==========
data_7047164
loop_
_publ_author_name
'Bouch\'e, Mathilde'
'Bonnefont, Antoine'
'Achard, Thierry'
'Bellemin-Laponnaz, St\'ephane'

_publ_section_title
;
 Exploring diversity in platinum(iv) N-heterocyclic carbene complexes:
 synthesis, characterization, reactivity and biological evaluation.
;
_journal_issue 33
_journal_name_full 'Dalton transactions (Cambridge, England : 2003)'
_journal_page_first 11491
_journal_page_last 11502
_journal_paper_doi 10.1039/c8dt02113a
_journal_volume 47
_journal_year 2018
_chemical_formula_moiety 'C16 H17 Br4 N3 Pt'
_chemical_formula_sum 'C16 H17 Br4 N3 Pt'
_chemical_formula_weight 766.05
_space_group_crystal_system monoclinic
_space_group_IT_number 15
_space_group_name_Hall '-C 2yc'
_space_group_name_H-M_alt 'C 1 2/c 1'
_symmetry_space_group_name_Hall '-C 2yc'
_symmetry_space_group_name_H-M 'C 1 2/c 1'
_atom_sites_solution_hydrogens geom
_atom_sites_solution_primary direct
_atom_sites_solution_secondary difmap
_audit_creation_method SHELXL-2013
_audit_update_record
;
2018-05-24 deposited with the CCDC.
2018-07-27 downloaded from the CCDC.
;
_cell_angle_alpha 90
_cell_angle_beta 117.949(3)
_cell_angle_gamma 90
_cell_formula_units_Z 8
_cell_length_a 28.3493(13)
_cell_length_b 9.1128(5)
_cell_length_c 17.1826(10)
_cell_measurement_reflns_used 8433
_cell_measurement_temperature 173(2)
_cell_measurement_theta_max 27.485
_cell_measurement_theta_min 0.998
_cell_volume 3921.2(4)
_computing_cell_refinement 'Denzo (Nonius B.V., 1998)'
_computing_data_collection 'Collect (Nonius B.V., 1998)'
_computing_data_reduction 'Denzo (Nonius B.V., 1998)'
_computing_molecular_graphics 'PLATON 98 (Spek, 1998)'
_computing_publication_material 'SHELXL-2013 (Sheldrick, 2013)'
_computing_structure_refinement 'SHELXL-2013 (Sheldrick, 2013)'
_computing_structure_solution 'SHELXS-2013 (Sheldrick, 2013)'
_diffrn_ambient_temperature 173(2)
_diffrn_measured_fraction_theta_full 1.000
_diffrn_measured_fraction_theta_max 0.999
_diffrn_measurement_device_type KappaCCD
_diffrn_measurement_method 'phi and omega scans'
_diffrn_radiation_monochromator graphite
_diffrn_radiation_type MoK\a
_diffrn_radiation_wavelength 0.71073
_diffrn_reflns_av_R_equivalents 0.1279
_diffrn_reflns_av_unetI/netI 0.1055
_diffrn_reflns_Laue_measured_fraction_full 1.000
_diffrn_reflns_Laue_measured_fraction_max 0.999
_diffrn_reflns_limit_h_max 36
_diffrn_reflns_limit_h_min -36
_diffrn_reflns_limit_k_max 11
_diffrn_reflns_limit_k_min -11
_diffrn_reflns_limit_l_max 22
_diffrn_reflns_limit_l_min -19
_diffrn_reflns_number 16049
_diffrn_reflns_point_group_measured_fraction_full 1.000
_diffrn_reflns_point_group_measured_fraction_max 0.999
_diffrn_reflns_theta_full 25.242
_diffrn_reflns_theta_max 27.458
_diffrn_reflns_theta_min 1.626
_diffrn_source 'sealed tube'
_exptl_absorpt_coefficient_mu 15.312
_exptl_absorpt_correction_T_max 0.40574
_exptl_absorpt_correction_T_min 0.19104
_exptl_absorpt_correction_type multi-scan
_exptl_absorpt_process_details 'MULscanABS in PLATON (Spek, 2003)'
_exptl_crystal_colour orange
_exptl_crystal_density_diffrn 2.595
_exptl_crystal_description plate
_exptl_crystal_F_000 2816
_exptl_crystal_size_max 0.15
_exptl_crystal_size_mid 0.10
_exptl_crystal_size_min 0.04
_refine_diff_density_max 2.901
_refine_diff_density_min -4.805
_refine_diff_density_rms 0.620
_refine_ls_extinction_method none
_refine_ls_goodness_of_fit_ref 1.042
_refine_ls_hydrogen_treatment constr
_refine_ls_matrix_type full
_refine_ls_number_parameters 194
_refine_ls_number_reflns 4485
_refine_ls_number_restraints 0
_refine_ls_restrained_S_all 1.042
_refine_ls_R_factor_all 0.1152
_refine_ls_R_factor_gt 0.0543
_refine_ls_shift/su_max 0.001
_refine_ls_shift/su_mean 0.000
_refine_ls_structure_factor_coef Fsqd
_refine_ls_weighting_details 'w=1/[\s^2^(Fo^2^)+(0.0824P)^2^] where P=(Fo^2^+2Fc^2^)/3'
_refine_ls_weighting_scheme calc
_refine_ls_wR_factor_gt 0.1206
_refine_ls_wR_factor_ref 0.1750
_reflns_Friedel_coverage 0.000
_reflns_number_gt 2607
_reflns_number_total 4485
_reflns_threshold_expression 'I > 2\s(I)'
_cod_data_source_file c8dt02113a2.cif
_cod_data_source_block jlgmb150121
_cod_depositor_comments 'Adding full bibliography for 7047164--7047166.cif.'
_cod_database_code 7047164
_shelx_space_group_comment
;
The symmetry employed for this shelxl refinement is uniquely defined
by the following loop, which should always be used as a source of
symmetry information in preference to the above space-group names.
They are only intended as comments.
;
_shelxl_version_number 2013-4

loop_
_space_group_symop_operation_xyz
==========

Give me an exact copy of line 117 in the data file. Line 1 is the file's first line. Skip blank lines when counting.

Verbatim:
_reflns_threshold_expression 'I > 2\s(I)'